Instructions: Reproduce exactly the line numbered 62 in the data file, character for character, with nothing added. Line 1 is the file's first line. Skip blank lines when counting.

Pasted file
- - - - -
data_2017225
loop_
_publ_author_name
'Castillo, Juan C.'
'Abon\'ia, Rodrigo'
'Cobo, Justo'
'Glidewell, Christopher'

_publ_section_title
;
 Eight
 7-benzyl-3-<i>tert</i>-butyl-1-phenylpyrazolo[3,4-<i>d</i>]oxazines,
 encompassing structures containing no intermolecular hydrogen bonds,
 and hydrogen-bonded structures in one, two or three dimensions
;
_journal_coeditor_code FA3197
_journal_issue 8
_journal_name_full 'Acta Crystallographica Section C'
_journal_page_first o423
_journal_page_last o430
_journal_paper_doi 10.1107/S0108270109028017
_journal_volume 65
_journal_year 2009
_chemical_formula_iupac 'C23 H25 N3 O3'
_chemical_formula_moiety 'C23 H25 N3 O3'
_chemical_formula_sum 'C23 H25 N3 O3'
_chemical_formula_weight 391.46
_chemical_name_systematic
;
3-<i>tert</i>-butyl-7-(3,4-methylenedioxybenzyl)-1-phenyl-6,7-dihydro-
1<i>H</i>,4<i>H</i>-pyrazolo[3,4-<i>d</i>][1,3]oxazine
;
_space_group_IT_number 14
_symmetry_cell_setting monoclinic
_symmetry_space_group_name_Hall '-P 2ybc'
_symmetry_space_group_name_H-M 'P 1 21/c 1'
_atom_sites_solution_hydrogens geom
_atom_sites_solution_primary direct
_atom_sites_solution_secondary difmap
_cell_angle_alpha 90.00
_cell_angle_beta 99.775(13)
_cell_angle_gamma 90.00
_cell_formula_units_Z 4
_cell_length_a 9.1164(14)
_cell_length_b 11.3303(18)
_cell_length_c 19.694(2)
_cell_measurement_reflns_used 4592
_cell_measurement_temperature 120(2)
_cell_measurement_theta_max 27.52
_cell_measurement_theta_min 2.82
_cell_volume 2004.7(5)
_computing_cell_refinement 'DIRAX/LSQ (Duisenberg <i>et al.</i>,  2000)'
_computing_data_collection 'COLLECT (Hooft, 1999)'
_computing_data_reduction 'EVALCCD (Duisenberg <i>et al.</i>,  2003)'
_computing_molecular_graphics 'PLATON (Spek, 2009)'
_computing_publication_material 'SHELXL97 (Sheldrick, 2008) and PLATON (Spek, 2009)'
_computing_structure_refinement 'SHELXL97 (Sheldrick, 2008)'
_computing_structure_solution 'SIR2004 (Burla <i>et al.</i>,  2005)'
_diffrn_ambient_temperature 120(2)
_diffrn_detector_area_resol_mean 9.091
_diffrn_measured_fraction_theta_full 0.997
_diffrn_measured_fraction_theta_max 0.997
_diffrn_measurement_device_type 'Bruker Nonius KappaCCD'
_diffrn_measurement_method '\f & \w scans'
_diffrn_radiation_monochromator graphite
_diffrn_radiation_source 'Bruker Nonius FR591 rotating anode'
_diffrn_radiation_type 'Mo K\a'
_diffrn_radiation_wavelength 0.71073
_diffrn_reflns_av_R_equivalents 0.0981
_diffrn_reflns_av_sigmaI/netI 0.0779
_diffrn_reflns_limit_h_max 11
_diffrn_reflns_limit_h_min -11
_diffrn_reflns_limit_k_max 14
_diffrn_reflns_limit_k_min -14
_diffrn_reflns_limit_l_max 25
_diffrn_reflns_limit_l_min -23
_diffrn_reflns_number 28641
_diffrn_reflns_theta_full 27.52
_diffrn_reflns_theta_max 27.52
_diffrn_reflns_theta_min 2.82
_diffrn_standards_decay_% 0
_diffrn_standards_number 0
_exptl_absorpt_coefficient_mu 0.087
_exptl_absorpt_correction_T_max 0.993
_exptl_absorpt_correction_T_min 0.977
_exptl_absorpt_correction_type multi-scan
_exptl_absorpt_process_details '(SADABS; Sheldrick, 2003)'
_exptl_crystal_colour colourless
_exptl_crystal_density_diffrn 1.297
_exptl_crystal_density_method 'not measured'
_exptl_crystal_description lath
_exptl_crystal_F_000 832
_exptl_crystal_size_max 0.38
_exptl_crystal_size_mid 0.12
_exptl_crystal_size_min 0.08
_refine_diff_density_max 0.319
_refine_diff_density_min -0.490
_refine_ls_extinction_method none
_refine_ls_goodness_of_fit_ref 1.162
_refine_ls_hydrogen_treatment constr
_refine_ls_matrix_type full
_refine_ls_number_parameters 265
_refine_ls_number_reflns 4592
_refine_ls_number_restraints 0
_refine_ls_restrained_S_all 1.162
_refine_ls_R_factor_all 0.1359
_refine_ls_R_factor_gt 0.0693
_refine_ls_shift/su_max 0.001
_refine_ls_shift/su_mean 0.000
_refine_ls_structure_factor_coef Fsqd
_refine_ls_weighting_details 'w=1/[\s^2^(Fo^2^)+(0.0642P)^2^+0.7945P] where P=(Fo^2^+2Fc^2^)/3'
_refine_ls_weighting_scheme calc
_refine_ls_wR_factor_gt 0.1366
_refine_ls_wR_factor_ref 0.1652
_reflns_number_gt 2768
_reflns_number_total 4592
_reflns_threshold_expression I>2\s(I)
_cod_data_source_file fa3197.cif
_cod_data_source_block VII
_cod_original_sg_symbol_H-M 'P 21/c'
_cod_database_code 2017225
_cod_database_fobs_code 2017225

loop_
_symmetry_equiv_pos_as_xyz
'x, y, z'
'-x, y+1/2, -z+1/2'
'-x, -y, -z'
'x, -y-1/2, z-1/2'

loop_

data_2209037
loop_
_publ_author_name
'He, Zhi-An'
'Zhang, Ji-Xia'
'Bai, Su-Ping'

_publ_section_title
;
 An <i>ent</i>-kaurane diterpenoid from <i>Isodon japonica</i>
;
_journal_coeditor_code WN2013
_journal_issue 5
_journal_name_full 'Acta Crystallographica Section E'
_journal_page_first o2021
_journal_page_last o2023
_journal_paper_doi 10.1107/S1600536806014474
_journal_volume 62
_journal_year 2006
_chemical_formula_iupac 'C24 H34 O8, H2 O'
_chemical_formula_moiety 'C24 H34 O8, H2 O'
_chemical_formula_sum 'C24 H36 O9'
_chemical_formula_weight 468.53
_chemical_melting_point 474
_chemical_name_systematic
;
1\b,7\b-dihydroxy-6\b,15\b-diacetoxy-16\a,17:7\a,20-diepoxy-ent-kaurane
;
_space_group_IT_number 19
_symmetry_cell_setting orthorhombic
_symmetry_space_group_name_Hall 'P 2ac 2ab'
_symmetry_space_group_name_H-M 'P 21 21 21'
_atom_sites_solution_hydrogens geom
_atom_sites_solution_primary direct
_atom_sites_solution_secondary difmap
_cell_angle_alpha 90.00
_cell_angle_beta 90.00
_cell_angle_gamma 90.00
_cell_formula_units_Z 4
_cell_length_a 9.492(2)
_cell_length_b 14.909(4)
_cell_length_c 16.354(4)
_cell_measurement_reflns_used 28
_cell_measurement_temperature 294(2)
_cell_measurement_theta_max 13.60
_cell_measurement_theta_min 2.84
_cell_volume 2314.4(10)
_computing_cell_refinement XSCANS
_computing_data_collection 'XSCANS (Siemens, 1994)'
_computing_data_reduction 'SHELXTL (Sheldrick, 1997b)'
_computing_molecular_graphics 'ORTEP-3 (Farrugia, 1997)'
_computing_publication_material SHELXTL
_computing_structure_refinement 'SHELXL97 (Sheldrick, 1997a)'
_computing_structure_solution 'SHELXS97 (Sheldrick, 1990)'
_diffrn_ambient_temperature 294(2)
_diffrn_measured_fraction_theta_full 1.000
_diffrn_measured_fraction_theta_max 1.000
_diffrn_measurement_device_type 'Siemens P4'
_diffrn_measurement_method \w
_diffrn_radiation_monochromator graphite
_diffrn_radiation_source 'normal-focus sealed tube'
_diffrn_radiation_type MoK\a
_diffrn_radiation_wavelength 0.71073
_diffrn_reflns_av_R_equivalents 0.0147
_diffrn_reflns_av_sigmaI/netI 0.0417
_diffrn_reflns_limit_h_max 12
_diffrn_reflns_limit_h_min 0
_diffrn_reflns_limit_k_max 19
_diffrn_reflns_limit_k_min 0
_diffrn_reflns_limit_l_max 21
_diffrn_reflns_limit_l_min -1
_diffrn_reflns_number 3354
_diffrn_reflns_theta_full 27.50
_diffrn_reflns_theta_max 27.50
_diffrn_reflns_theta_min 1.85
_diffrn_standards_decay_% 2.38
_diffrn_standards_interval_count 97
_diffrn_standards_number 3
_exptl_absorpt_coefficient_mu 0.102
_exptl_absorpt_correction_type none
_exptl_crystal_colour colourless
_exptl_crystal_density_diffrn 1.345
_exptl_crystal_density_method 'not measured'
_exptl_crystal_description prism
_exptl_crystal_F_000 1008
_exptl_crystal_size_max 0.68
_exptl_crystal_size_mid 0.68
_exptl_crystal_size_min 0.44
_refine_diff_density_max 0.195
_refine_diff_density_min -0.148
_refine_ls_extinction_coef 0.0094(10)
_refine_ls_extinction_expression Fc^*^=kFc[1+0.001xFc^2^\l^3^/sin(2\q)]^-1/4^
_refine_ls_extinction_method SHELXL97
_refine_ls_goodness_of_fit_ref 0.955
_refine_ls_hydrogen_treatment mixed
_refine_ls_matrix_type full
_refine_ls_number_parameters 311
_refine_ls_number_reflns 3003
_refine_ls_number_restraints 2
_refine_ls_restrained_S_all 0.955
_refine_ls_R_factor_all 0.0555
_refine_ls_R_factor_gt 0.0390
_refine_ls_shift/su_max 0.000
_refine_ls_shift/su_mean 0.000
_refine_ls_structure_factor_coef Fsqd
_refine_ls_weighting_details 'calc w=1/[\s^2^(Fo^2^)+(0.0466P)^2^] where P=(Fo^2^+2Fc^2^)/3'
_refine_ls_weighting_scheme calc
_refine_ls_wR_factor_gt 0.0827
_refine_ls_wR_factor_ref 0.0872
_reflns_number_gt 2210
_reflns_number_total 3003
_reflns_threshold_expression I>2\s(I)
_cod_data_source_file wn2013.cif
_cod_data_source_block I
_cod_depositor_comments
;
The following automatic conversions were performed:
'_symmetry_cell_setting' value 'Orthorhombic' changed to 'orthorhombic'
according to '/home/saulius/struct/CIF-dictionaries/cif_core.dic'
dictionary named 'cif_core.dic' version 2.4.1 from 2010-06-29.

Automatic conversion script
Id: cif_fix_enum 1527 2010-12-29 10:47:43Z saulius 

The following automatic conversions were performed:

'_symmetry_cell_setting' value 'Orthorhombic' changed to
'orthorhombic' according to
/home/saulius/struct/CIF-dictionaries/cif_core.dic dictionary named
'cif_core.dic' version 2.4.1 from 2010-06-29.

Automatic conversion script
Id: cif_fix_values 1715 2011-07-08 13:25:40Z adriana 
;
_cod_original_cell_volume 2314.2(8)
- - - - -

_diffrn_measurement_device_type 'Bruker Nonius KappaCCD'